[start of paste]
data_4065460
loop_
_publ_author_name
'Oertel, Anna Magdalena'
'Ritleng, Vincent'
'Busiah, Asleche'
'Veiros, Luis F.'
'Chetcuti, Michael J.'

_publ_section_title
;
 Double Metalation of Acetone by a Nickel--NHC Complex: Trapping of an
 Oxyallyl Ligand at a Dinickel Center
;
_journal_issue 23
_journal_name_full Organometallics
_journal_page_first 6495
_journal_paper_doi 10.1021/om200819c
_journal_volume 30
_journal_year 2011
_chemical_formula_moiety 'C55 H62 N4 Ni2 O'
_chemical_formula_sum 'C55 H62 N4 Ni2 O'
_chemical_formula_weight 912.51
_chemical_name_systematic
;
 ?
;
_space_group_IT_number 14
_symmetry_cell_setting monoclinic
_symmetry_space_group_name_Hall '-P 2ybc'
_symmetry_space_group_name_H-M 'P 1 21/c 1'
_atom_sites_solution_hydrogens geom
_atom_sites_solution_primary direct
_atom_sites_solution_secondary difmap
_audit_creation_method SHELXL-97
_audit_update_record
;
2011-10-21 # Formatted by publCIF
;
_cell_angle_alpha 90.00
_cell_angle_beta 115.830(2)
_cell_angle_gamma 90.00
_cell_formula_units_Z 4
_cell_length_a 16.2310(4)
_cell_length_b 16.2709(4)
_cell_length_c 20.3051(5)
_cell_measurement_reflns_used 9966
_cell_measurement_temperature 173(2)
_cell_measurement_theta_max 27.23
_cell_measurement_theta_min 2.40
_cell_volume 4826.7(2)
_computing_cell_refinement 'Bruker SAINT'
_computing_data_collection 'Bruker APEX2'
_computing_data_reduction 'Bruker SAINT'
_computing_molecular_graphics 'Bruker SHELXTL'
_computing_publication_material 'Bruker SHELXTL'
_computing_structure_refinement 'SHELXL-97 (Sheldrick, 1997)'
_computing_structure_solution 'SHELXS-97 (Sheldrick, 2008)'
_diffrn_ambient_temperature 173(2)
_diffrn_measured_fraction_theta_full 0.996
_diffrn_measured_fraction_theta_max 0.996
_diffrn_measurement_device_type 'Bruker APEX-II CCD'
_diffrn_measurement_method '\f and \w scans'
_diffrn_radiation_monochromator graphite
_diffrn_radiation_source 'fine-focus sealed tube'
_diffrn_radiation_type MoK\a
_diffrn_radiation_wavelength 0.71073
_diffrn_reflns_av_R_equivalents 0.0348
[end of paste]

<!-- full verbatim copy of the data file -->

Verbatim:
data_4065460
loop_
_publ_author_name
'Oertel, Anna Magdalena'
'Ritleng, Vincent'
'Busiah, Asleche'
'Veiros, Luis F.'
'Chetcuti, Michael J.'

_publ_section_title
;
 Double Metalation of Acetone by a Nickel--NHC Complex: Trapping of an
 Oxyallyl Ligand at a Dinickel Center
;
_journal_issue 23
_journal_name_full Organometallics
_journal_page_first 6495
_journal_paper_doi 10.1021/om200819c
_journal_volume 30
_journal_year 2011
_chemical_formula_moiety 'C55 H62 N4 Ni2 O'
_chemical_formula_sum 'C55 H62 N4 Ni2 O'
_chemical_formula_weight 912.51
_chemical_name_systematic
;
 ?
;
_space_group_IT_number 14
_symmetry_cell_setting monoclinic
_symmetry_space_group_name_Hall '-P 2ybc'
_symmetry_space_group_name_H-M 'P 1 21/c 1'
_atom_sites_solution_hydrogens geom
_atom_sites_solution_primary direct
_atom_sites_solution_secondary difmap
_audit_creation_method SHELXL-97
_audit_update_record
;
2011-10-21 # Formatted by publCIF
;
_cell_angle_alpha 90.00
_cell_angle_beta 115.830(2)
_cell_angle_gamma 90.00
_cell_formula_units_Z 4
_cell_length_a 16.2310(4)
_cell_length_b 16.2709(4)
_cell_length_c 20.3051(5)
_cell_measurement_reflns_used 9966
_cell_measurement_temperature 173(2)
_cell_measurement_theta_max 27.23
_cell_measurement_theta_min 2.40
_cell_volume 4826.7(2)
_computing_cell_refinement 'Bruker SAINT'
_computing_data_collection 'Bruker APEX2'
_computing_data_reduction 'Bruker SAINT'
_computing_molecular_graphics 'Bruker SHELXTL'
_computing_publication_material 'Bruker SHELXTL'
_computing_structure_refinement 'SHELXL-97 (Sheldrick, 1997)'
_computing_structure_solution 'SHELXS-97 (Sheldrick, 2008)'
_diffrn_ambient_temperature 173(2)
_diffrn_measured_fraction_theta_full 0.996
_diffrn_measured_fraction_theta_max 0.996
_diffrn_measurement_device_type 'Bruker APEX-II CCD'
_diffrn_measurement_method '\f and \w scans'
_diffrn_radiation_monochromator graphite
_diffrn_radiation_source 'fine-focus sealed tube'
_diffrn_radiation_type MoK\a
_diffrn_radiation_wavelength 0.71073
_diffrn_reflns_av_R_equivalents 0.0348